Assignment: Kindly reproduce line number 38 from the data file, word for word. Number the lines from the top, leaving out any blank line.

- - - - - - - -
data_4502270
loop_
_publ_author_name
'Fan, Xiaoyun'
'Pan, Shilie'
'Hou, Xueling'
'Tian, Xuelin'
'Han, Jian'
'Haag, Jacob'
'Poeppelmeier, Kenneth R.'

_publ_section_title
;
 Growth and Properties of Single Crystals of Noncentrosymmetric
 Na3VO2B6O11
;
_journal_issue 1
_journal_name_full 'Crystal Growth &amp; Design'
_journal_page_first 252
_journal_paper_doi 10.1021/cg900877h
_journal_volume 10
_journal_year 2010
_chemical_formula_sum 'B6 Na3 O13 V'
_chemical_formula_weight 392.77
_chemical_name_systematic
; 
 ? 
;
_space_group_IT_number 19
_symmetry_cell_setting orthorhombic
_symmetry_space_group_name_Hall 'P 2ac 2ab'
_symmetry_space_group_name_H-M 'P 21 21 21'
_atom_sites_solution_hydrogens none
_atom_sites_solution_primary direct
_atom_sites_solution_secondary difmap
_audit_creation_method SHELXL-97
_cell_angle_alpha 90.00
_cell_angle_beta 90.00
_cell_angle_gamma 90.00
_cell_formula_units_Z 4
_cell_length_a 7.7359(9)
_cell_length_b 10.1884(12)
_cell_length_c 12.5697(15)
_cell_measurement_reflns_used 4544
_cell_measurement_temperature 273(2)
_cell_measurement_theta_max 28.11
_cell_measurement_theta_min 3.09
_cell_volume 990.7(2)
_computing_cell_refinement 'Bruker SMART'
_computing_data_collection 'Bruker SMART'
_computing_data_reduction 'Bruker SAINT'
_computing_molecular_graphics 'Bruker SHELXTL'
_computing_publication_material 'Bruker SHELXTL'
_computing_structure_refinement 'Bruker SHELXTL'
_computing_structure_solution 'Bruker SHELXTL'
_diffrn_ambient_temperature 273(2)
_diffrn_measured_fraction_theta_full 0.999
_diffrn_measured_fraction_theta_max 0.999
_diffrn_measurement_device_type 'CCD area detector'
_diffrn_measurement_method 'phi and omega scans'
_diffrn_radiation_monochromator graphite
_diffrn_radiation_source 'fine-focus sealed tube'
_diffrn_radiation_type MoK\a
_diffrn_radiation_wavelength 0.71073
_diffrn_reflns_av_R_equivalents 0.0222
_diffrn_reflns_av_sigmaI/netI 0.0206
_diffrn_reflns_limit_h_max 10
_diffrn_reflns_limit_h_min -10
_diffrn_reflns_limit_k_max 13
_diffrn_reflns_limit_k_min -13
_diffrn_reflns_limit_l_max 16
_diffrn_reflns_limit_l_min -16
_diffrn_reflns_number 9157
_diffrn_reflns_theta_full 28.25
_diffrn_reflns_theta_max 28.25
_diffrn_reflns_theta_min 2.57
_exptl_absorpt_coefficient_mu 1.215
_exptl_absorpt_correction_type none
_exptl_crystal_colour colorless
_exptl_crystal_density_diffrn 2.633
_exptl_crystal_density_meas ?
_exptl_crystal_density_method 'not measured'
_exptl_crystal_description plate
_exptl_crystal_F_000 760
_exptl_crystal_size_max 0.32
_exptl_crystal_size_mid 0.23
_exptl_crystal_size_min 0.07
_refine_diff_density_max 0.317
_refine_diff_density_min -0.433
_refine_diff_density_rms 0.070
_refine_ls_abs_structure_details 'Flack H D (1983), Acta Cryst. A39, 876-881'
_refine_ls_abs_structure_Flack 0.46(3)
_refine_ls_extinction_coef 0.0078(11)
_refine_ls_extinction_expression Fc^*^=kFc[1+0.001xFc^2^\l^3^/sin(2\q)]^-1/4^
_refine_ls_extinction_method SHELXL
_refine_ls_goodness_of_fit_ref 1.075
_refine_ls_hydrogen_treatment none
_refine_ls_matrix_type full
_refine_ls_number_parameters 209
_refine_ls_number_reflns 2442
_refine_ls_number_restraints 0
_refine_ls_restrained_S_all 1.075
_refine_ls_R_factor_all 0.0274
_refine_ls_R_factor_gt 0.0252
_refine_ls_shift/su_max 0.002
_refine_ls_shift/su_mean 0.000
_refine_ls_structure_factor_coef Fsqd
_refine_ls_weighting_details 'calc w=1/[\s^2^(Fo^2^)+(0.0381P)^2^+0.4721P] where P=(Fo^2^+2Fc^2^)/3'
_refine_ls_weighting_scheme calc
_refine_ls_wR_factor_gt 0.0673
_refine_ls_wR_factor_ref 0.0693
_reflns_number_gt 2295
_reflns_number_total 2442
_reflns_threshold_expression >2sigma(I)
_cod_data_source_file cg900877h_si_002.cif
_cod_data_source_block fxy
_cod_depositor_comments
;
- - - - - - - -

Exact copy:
_cell_angle_gamma 90.00